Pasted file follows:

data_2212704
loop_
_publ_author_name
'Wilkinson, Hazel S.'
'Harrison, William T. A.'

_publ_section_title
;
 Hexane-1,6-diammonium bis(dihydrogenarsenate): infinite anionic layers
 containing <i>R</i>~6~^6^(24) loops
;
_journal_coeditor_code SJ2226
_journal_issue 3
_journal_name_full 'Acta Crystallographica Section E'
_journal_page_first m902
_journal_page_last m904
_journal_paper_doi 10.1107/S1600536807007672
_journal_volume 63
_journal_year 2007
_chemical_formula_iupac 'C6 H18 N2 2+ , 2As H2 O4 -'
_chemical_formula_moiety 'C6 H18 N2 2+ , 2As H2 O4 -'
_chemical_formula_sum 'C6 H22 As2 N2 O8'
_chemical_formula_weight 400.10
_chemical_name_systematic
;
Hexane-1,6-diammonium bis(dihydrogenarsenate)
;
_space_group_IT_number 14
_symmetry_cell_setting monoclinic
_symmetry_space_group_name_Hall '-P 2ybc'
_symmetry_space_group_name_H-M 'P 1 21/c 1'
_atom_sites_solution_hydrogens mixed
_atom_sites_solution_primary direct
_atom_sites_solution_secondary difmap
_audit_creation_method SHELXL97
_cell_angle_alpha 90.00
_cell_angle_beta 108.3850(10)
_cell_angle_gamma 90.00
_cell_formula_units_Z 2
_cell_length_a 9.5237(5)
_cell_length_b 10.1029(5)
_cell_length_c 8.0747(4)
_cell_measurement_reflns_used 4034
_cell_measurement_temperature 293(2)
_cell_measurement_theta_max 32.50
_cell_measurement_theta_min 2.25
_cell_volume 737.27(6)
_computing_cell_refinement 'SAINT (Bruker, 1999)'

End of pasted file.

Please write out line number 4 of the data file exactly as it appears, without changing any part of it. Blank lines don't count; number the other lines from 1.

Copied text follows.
'Wilkinson, Hazel S.'